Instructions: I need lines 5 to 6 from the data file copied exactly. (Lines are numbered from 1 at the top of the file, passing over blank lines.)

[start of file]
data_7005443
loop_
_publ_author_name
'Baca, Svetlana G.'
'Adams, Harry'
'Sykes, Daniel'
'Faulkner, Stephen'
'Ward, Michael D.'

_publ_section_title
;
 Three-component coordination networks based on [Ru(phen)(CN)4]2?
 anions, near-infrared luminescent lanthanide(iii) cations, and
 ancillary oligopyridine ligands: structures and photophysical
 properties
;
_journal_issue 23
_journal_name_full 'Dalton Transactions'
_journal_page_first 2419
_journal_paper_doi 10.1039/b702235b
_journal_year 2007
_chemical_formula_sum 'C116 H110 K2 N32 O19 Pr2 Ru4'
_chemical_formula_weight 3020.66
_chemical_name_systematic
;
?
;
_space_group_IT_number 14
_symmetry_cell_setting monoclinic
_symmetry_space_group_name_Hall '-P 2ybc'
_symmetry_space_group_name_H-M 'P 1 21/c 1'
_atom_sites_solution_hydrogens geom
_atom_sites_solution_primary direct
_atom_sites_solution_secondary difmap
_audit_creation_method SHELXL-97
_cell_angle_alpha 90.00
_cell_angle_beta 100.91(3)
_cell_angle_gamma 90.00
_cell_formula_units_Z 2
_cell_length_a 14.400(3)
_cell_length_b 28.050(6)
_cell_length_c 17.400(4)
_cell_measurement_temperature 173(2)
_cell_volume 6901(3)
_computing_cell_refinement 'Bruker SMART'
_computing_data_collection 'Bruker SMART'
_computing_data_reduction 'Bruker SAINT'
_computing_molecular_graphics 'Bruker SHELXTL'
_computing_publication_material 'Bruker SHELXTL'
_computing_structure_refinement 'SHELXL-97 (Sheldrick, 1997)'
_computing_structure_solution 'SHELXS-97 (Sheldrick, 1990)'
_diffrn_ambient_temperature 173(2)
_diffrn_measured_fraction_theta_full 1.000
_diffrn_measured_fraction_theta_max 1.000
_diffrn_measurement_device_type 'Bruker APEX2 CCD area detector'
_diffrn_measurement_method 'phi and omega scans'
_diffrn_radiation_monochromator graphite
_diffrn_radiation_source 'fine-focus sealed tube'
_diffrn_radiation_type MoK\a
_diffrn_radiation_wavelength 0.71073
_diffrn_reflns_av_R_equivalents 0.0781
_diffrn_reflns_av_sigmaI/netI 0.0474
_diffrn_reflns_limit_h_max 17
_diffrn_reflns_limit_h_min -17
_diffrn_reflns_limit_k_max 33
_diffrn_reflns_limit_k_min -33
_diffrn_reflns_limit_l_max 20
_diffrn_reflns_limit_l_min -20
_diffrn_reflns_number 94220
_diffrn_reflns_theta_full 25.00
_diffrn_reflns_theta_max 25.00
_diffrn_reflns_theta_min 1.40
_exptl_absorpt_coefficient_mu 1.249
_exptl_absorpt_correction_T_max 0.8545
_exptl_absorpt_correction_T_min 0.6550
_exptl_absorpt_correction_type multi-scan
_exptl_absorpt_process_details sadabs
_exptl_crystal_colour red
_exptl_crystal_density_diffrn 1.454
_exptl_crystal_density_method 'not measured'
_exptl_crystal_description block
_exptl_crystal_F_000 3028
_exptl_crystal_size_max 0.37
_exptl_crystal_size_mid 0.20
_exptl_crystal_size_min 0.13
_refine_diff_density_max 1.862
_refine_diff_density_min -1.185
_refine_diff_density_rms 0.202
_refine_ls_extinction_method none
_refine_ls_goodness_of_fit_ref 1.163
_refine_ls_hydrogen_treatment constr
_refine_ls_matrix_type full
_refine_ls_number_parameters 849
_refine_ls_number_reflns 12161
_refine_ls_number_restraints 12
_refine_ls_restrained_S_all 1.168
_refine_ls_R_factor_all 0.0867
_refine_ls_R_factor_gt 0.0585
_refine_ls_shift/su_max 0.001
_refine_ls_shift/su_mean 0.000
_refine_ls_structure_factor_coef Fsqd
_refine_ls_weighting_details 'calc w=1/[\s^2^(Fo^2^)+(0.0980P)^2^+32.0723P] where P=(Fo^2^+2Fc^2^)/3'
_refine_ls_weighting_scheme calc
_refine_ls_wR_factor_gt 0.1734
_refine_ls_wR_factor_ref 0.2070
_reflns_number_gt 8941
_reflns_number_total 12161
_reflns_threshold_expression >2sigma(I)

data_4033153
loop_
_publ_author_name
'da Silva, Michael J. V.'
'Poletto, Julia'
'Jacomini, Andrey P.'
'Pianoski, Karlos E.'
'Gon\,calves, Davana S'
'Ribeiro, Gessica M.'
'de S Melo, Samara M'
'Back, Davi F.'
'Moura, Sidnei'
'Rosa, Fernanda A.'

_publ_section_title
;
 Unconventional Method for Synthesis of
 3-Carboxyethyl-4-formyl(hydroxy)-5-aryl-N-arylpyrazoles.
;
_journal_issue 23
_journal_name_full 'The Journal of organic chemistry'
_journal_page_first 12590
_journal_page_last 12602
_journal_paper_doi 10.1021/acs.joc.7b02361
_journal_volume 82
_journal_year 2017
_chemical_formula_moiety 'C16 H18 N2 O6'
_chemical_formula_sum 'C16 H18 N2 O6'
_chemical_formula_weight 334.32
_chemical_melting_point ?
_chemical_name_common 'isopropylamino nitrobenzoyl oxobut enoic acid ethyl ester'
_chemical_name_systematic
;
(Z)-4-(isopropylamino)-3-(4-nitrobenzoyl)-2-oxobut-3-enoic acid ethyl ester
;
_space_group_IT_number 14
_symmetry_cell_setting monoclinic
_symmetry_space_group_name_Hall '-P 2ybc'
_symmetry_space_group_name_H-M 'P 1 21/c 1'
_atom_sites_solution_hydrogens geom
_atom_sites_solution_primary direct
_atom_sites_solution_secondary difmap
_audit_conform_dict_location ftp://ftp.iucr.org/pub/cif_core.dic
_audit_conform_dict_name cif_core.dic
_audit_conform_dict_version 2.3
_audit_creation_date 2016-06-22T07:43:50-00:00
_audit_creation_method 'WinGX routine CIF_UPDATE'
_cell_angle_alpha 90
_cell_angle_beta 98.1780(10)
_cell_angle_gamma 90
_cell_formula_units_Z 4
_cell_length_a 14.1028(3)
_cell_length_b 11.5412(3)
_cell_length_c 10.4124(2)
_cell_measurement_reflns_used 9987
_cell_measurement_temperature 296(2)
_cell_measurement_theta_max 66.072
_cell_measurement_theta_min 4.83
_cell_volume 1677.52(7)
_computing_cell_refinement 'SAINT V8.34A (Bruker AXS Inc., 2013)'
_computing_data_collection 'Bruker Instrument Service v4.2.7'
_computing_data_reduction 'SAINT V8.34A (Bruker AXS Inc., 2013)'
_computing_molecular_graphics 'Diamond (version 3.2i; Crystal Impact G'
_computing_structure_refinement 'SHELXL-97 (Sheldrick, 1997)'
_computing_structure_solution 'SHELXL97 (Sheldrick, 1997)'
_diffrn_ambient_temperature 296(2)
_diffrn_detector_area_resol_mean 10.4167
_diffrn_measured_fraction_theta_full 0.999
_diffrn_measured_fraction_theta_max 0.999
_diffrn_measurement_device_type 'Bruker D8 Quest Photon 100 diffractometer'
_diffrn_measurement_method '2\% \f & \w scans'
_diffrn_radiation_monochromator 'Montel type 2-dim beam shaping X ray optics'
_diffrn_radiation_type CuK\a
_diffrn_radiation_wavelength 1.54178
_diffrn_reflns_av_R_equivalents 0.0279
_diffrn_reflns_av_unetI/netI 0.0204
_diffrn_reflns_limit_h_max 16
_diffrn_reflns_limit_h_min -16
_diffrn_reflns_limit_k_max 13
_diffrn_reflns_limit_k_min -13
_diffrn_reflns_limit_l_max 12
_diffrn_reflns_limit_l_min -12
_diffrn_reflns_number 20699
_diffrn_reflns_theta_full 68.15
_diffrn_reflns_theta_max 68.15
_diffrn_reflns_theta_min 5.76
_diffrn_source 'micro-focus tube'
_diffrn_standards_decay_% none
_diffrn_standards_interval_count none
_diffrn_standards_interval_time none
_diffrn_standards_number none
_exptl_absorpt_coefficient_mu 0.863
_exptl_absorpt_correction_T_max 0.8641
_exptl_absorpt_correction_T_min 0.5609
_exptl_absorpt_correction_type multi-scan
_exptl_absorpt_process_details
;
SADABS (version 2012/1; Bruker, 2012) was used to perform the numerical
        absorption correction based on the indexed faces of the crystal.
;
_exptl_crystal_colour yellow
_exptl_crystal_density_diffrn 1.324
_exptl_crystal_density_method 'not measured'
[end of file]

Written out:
'Adams, Harry'
'Sykes, Daniel'